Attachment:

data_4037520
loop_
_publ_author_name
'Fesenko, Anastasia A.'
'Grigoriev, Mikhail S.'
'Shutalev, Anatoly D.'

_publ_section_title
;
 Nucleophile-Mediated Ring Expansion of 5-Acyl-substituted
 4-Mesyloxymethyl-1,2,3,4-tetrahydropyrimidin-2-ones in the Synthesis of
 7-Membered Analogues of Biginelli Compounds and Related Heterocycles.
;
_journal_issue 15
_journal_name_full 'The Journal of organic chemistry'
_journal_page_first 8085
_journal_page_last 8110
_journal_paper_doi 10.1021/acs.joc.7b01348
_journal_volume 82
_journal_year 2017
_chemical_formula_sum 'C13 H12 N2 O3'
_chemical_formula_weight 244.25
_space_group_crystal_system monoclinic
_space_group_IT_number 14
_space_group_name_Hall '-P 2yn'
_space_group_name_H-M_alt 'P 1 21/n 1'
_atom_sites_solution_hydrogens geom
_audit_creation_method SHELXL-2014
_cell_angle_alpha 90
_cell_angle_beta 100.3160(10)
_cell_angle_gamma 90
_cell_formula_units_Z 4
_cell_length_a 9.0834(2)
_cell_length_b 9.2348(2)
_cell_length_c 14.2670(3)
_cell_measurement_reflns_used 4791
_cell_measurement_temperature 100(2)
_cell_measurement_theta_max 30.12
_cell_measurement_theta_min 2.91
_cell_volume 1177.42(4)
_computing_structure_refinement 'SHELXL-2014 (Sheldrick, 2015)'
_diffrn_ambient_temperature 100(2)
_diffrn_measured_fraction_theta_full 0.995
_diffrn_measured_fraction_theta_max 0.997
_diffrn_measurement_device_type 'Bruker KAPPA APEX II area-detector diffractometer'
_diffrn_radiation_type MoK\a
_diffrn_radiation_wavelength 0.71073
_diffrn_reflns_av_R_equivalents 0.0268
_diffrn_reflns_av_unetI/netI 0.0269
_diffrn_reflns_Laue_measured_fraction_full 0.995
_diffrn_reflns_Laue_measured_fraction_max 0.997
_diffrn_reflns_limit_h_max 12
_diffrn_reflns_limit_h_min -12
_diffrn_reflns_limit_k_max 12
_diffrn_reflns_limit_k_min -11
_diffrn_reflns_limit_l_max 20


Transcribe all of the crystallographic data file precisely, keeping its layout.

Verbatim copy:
data_4037520
loop_
_publ_author_name
'Fesenko, Anastasia A.'
'Grigoriev, Mikhail S.'
'Shutalev, Anatoly D.'

_publ_section_title
;
 Nucleophile-Mediated Ring Expansion of 5-Acyl-substituted
 4-Mesyloxymethyl-1,2,3,4-tetrahydropyrimidin-2-ones in the Synthesis of
 7-Membered Analogues of Biginelli Compounds and Related Heterocycles.
;
_journal_issue 15
_journal_name_full 'The Journal of organic chemistry'
_journal_page_first 8085
_journal_page_last 8110
_journal_paper_doi 10.1021/acs.joc.7b01348
_journal_volume 82
_journal_year 2017
_chemical_formula_sum 'C13 H12 N2 O3'
_chemical_formula_weight 244.25
_space_group_crystal_system monoclinic
_space_group_IT_number 14
_space_group_name_Hall '-P 2yn'
_space_group_name_H-M_alt 'P 1 21/n 1'
_atom_sites_solution_hydrogens geom
_audit_creation_method SHELXL-2014
_cell_angle_alpha 90
_cell_angle_beta 100.3160(10)
_cell_angle_gamma 90
_cell_formula_units_Z 4
_cell_length_a 9.0834(2)
_cell_length_b 9.2348(2)
_cell_length_c 14.2670(3)
_cell_measurement_reflns_used 4791
_cell_measurement_temperature 100(2)
_cell_measurement_theta_max 30.12
_cell_measurement_theta_min 2.91
_cell_volume 1177.42(4)
_computing_structure_refinement 'SHELXL-2014 (Sheldrick, 2015)'
_diffrn_ambient_temperature 100(2)
_diffrn_measured_fraction_theta_full 0.995
_diffrn_measured_fraction_theta_max 0.997
_diffrn_measurement_device_type 'Bruker KAPPA APEX II area-detector diffractometer'
_diffrn_radiation_type MoK\a
_diffrn_radiation_wavelength 0.71073
_diffrn_reflns_av_R_equivalents 0.0268
_diffrn_reflns_av_unetI/netI 0.0269
_diffrn_reflns_Laue_measured_fraction_full 0.995
_diffrn_reflns_Laue_measured_fraction_max 0.997
_diffrn_reflns_limit_h_max 12
_diffrn_reflns_limit_h_min -12
_diffrn_reflns_limit_k_max 12
_diffrn_reflns_limit_k_min -11
_diffrn_reflns_limit_l_max 20